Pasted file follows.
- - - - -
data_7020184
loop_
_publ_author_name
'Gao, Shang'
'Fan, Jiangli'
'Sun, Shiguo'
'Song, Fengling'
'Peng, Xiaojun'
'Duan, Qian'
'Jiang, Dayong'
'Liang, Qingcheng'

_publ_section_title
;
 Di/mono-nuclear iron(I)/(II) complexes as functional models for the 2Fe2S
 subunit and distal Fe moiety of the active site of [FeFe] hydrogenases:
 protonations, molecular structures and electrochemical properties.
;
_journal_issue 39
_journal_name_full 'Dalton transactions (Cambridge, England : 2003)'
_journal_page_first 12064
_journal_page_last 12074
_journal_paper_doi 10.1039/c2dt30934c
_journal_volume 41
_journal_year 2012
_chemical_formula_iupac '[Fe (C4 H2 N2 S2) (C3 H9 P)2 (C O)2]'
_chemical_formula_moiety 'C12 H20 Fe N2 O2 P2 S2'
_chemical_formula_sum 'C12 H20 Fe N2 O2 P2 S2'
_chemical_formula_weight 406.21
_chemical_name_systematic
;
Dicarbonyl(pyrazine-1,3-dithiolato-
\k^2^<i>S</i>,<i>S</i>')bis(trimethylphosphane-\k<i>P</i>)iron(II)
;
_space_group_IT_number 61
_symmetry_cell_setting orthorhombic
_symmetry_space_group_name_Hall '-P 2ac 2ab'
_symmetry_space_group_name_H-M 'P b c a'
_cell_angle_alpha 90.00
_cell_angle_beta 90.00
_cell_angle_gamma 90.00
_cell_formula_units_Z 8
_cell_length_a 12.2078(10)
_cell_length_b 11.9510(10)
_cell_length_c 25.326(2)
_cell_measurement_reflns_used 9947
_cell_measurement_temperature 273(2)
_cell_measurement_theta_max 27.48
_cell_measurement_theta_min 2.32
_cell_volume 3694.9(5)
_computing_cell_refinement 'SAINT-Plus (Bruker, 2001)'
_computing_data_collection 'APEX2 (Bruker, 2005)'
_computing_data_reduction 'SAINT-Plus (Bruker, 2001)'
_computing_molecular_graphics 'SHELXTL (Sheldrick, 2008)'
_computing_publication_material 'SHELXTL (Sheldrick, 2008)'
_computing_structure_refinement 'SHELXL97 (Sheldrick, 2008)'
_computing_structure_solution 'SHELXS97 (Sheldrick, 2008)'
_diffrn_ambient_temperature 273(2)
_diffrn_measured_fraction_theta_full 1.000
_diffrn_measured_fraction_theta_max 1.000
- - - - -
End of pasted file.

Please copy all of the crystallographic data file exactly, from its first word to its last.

data_7020184
loop_
_publ_author_name
'Gao, Shang'
'Fan, Jiangli'
'Sun, Shiguo'
'Song, Fengling'
'Peng, Xiaojun'
'Duan, Qian'
'Jiang, Dayong'
'Liang, Qingcheng'

_publ_section_title
;
 Di/mono-nuclear iron(I)/(II) complexes as functional models for the 2Fe2S
 subunit and distal Fe moiety of the active site of [FeFe] hydrogenases:
 protonations, molecular structures and electrochemical properties.
;
_journal_issue 39
_journal_name_full 'Dalton transactions (Cambridge, England : 2003)'
_journal_page_first 12064
_journal_page_last 12074
_journal_paper_doi 10.1039/c2dt30934c
_journal_volume 41
_journal_year 2012
_chemical_formula_iupac '[Fe (C4 H2 N2 S2) (C3 H9 P)2 (C O)2]'
_chemical_formula_moiety 'C12 H20 Fe N2 O2 P2 S2'
_chemical_formula_sum 'C12 H20 Fe N2 O2 P2 S2'
_chemical_formula_weight 406.21
_chemical_name_systematic
;
Dicarbonyl(pyrazine-1,3-dithiolato-
\k^2^<i>S</i>,<i>S</i>')bis(trimethylphosphane-\k<i>P</i>)iron(II)
;
_space_group_IT_number 61
_symmetry_cell_setting orthorhombic
_symmetry_space_group_name_Hall '-P 2ac 2ab'
_symmetry_space_group_name_H-M 'P b c a'
_cell_angle_alpha 90.00
_cell_angle_beta 90.00
_cell_angle_gamma 90.00
_cell_formula_units_Z 8
_cell_length_a 12.2078(10)
_cell_length_b 11.9510(10)
_cell_length_c 25.326(2)
_cell_measurement_reflns_used 9947
_cell_measurement_temperature 273(2)
_cell_measurement_theta_max 27.48
_cell_measurement_theta_min 2.32
_cell_volume 3694.9(5)
_computing_cell_refinement 'SAINT-Plus (Bruker, 2001)'
_computing_data_collection 'APEX2 (Bruker, 2005)'
_computing_data_reduction 'SAINT-Plus (Bruker, 2001)'
_computing_molecular_graphics 'SHELXTL (Sheldrick, 2008)'
_computing_publication_material 'SHELXTL (Sheldrick, 2008)'
_computing_structure_refinement 'SHELXL97 (Sheldrick, 2008)'
_computing_structure_solution 'SHELXS97 (Sheldrick, 2008)'
_diffrn_ambient_temperature 273(2)
_diffrn_measured_fraction_theta_full 1.000
_diffrn_measured_fraction_theta_max 1.000